One line in a White House news release Monday speaks volumes about either the Trump administration’s understanding of healthcare policy or its tenuous grasp on the truth. Or both.
The release described 11 people who visited President Trump on Monday to talk about the “significant hardship” they’d experienced “as a result of Obamacare’s poor coverage and rising prices.” The hardship, as it turns out, was financial — these were people who were paying a lot more for health insurance than they had in years past.
That’s a real issue, to be sure. But among the complaints levied was this one that the White House made on behalf of a Colorado rancher named Carrie Couey: “[T]he cost for workers’ compensation insurance for her business’ employees increased from approximately $17,000 per year to more than $70,000 per year.”
Ahem. Obamacare, formally known as the 2010 Patient Protection and Affordable Care Act, was utterly silent on workers’ compensation insurance. None of its provisions applied to that specialized market. And to the extent it had an indirect effect on workers’ comp, it helped hold down claims and insurance premiums, according to Joe Paduda of Health Strategy Associates, a former insurance execuwho specializes in workers’ comp issues. Since the ACA was fully implemented in 2014, Paduda wrote, the medical trend rates (the annual increase in claims for medical care) in workers’ comp have been historically low, a “strong indication that [the] ACA is a major factor in lower work comp costs.”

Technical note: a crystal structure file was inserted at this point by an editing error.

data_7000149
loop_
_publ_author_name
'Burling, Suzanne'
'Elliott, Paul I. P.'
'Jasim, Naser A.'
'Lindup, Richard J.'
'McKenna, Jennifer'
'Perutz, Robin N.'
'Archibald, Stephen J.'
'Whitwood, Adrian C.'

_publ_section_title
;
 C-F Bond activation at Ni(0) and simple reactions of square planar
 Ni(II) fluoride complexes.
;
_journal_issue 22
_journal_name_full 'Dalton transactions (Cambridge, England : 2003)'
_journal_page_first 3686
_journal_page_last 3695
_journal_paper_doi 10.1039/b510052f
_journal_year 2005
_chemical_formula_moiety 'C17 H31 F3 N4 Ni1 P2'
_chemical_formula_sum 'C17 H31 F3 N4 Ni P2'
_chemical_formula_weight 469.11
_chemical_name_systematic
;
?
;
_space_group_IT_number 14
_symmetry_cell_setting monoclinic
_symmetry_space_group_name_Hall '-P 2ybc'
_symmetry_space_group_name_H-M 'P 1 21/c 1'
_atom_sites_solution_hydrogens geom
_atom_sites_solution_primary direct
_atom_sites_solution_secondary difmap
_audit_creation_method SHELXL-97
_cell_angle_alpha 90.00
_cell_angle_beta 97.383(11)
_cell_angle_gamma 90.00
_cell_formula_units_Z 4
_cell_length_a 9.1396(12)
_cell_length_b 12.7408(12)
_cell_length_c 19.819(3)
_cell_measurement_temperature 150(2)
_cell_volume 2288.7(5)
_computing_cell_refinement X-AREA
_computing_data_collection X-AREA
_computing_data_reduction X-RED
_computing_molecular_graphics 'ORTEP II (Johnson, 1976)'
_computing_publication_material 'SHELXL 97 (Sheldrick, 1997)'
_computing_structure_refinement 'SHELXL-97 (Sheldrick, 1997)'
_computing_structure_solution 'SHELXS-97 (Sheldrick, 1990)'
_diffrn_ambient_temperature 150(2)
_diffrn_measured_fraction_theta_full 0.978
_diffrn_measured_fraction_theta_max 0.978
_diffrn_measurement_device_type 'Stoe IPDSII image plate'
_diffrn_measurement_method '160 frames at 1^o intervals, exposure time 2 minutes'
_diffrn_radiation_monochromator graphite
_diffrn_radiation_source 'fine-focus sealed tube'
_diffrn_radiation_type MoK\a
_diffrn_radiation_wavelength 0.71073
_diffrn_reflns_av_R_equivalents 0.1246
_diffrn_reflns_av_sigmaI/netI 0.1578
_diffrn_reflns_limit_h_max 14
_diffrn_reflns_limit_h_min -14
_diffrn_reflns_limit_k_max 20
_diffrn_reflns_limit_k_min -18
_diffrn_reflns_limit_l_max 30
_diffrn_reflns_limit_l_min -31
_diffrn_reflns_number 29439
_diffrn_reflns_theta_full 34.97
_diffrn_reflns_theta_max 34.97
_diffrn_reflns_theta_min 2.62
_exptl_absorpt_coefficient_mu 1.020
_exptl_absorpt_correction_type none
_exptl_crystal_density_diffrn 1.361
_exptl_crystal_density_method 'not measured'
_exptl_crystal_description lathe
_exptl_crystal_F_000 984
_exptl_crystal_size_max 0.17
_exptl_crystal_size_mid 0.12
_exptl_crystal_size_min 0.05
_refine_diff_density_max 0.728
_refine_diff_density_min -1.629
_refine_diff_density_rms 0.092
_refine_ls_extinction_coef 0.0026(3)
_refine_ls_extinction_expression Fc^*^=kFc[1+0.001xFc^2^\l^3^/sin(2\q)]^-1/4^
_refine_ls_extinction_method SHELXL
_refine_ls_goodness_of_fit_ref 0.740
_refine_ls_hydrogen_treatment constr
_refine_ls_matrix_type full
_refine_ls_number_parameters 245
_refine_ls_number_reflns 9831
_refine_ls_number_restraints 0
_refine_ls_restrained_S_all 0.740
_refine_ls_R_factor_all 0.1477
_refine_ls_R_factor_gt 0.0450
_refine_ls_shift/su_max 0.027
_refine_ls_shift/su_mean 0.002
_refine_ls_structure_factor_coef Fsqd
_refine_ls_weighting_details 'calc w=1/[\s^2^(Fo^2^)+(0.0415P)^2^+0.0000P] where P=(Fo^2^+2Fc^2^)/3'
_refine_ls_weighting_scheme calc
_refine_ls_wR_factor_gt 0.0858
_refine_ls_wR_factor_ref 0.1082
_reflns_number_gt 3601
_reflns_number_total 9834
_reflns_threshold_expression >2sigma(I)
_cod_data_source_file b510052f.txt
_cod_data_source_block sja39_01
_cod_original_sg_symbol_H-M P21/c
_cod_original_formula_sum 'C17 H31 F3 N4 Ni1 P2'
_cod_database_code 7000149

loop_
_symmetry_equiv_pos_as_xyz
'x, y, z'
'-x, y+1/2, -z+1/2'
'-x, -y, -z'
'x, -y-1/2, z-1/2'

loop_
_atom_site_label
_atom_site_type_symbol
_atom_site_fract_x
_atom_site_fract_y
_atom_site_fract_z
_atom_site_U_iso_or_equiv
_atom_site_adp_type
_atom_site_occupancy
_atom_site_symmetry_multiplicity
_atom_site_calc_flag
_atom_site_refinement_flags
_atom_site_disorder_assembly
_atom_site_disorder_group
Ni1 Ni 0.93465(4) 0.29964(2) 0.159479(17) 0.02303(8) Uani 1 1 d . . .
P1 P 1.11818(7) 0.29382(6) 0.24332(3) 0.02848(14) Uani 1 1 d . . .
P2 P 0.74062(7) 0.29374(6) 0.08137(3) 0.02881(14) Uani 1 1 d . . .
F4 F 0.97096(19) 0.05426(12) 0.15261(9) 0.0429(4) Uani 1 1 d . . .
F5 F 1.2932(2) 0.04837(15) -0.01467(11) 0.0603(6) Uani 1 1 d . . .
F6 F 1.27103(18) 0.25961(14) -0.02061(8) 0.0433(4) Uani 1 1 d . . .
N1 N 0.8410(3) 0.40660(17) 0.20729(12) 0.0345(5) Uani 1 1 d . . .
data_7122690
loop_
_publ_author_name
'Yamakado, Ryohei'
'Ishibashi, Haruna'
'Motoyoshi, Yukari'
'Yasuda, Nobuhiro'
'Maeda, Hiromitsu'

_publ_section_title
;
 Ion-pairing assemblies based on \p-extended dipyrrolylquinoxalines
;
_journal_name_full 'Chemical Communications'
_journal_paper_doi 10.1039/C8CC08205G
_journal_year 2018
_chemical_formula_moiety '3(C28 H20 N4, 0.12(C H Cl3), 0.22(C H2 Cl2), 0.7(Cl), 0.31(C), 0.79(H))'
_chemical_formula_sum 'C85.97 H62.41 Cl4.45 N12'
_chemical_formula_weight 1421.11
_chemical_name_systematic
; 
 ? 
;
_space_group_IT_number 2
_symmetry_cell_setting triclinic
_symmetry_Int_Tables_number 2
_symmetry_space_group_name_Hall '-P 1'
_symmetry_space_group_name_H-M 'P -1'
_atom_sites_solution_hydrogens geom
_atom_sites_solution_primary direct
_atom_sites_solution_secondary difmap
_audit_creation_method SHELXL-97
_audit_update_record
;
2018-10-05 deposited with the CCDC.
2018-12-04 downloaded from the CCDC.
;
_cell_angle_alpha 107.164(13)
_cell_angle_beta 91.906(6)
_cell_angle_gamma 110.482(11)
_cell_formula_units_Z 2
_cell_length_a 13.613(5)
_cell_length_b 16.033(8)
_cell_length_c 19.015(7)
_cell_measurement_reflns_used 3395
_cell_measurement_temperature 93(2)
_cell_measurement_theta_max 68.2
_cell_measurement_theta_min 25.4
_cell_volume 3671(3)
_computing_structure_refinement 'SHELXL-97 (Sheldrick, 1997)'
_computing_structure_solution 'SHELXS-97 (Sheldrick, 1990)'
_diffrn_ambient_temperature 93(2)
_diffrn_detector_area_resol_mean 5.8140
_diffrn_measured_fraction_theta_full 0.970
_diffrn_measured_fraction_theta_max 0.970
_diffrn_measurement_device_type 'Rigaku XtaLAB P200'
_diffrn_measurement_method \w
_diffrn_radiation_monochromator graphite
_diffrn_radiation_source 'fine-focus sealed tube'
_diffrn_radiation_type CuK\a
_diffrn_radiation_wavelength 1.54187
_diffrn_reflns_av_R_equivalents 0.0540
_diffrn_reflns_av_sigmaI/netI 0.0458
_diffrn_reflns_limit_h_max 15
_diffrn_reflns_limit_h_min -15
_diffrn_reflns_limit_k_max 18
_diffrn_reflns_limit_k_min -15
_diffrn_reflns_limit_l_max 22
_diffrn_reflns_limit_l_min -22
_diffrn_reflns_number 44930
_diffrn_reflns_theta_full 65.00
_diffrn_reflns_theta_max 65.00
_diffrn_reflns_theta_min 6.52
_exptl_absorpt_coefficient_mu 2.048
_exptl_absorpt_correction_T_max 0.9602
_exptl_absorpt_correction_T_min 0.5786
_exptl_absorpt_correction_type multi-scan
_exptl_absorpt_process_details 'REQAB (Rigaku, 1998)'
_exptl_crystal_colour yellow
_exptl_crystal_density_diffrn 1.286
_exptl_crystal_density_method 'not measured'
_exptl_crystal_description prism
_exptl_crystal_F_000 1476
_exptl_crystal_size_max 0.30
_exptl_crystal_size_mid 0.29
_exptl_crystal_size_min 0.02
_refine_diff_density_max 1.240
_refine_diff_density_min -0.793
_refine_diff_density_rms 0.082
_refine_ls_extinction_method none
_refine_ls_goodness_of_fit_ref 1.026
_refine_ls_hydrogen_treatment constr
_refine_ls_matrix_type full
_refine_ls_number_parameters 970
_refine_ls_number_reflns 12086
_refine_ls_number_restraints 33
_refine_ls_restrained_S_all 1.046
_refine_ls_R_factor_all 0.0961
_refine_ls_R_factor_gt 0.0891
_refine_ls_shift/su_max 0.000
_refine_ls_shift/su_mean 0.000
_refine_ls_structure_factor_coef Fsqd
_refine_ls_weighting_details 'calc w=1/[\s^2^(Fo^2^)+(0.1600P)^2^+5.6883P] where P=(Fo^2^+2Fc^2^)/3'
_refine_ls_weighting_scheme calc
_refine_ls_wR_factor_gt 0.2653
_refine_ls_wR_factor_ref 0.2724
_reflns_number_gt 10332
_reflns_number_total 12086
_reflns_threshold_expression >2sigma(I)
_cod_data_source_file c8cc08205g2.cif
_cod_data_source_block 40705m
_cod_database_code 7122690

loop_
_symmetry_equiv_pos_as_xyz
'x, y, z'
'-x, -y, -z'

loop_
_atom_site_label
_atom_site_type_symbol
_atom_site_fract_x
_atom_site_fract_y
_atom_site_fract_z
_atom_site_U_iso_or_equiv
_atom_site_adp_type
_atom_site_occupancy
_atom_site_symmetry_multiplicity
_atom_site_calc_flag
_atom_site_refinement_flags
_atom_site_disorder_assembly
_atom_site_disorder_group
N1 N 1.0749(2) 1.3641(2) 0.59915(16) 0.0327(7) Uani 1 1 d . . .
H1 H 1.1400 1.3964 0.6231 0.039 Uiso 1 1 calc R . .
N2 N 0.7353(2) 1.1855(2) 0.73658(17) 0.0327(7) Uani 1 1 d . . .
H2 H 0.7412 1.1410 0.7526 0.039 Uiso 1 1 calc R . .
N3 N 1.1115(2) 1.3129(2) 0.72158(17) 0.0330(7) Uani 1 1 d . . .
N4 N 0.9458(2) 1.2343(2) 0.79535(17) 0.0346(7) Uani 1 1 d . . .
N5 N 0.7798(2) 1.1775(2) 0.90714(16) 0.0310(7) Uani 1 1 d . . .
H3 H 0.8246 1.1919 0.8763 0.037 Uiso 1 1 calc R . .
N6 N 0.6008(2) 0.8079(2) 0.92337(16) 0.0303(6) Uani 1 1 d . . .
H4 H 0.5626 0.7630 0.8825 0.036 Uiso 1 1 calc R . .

Paduda explained in an interview that about 13 million people who gained coverage through the ACA are workers, many of them in low-wage jobs that had no health benefits. When injured in the past, these people may have been tempted to “claim shift” — to say they were injured while working so they would be covered by their employer’s workers’ comp plan. That need was eliminated when they gained coverage through Medicaid or subsidized private insurance.
Besides, workers’ comp premiums are governed by three factors that have nothing to do with the ACA: how much a company pays its employees, how risky their jobs are and the company’s history of workers’ comp claims. A company’s premiums go up if it gives its workers raises, if they have injuries that cause expensive claims or if other workers in the state who perform similar jobs have a surge in injuries.
You could conceivably make a macroeconomic argument that the ACA is either increasing the cost of medical treatment generally (by encouraging consolidation in the healthcare industry) or decreasing it (by promoting efficiencies and higher quality care). But either way, you’d be stretching credulity to make the connection between the law and workers’ comp.
So, why did the Trump administration blame Obamacare for Couey’s skyrocketing workers’ comp premiums? Perhaps because healthcare is “complicated.” Who knew?